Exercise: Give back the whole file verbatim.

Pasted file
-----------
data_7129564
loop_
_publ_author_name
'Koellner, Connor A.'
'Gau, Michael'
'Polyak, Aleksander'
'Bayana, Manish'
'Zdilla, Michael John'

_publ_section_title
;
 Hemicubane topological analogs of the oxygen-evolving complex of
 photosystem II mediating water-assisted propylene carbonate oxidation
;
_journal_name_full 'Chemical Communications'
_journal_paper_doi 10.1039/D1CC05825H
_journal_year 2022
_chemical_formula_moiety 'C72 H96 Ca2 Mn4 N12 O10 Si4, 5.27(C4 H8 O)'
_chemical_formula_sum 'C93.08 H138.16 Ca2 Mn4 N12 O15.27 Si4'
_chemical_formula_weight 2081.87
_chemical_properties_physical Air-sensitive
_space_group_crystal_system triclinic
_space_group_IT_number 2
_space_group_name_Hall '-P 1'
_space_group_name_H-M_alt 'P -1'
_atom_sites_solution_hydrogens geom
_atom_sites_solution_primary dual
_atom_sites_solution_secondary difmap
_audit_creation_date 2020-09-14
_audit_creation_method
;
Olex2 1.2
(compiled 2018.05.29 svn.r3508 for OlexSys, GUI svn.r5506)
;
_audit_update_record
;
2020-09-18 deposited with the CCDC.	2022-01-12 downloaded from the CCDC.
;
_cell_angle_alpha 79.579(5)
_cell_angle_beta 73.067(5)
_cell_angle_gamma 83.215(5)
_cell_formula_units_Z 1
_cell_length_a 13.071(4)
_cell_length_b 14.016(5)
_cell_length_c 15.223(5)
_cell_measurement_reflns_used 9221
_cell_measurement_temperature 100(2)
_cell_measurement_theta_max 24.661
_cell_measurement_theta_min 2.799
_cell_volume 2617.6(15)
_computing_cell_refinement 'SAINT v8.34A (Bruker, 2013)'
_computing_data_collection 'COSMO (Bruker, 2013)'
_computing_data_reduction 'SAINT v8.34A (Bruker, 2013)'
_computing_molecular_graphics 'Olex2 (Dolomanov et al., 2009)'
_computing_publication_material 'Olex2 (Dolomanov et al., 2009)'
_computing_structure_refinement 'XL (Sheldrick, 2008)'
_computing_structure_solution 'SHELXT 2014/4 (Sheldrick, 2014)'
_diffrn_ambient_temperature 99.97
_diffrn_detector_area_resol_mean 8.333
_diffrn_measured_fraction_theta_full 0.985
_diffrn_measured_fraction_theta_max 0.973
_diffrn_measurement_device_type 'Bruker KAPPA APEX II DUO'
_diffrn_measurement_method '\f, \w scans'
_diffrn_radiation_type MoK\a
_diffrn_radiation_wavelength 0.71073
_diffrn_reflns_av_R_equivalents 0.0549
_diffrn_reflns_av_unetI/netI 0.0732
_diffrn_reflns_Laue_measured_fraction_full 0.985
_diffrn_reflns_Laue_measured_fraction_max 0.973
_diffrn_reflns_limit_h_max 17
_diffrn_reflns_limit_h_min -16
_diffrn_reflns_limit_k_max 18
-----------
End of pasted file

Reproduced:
data_7129564
loop_
_publ_author_name
'Koellner, Connor A.'
'Gau, Michael'
'Polyak, Aleksander'
'Bayana, Manish'
'Zdilla, Michael John'

_publ_section_title
;
 Hemicubane topological analogs of the oxygen-evolving complex of
 photosystem II mediating water-assisted propylene carbonate oxidation
;
_journal_name_full 'Chemical Communications'
_journal_paper_doi 10.1039/D1CC05825H
_journal_year 2022
_chemical_formula_moiety 'C72 H96 Ca2 Mn4 N12 O10 Si4, 5.27(C4 H8 O)'
_chemical_formula_sum 'C93.08 H138.16 Ca2 Mn4 N12 O15.27 Si4'
_chemical_formula_weight 2081.87
_chemical_properties_physical Air-sensitive
_space_group_crystal_system triclinic
_space_group_IT_number 2
_space_group_name_Hall '-P 1'
_space_group_name_H-M_alt 'P -1'
_atom_sites_solution_hydrogens geom
_atom_sites_solution_primary dual
_atom_sites_solution_secondary difmap
_audit_creation_date 2020-09-14
_audit_creation_method
;
Olex2 1.2
(compiled 2018.05.29 svn.r3508 for OlexSys, GUI svn.r5506)
;
_audit_update_record
;
2020-09-18 deposited with the CCDC.	2022-01-12 downloaded from the CCDC.
;
_cell_angle_alpha 79.579(5)
_cell_angle_beta 73.067(5)
_cell_angle_gamma 83.215(5)
_cell_formula_units_Z 1
_cell_length_a 13.071(4)
_cell_length_b 14.016(5)
_cell_length_c 15.223(5)
_cell_measurement_reflns_used 9221
_cell_measurement_temperature 100(2)
_cell_measurement_theta_max 24.661
_cell_measurement_theta_min 2.799
_cell_volume 2617.6(15)
_computing_cell_refinement 'SAINT v8.34A (Bruker, 2013)'
_computing_data_collection 'COSMO (Bruker, 2013)'
_computing_data_reduction 'SAINT v8.34A (Bruker, 2013)'
_computing_molecular_graphics 'Olex2 (Dolomanov et al., 2009)'
_computing_publication_material 'Olex2 (Dolomanov et al., 2009)'
_computing_structure_refinement 'XL (Sheldrick, 2008)'
_computing_structure_solution 'SHELXT 2014/4 (Sheldrick, 2014)'
_diffrn_ambient_temperature 99.97
_diffrn_detector_area_resol_mean 8.333
_diffrn_measured_fraction_theta_full 0.985
_diffrn_measured_fraction_theta_max 0.973
_diffrn_measurement_device_type 'Bruker KAPPA APEX II DUO'
_diffrn_measurement_method '\f, \w scans'
_diffrn_radiation_type MoK\a
_diffrn_radiation_wavelength 0.71073
_diffrn_reflns_av_R_equivalents 0.0549
_diffrn_reflns_av_unetI/netI 0.0732
_diffrn_reflns_Laue_measured_fraction_full 0.985
_diffrn_reflns_Laue_measured_fraction_max 0.973
_diffrn_reflns_limit_h_max 17
_diffrn_reflns_limit_h_min -16
_diffrn_reflns_limit_k_max 18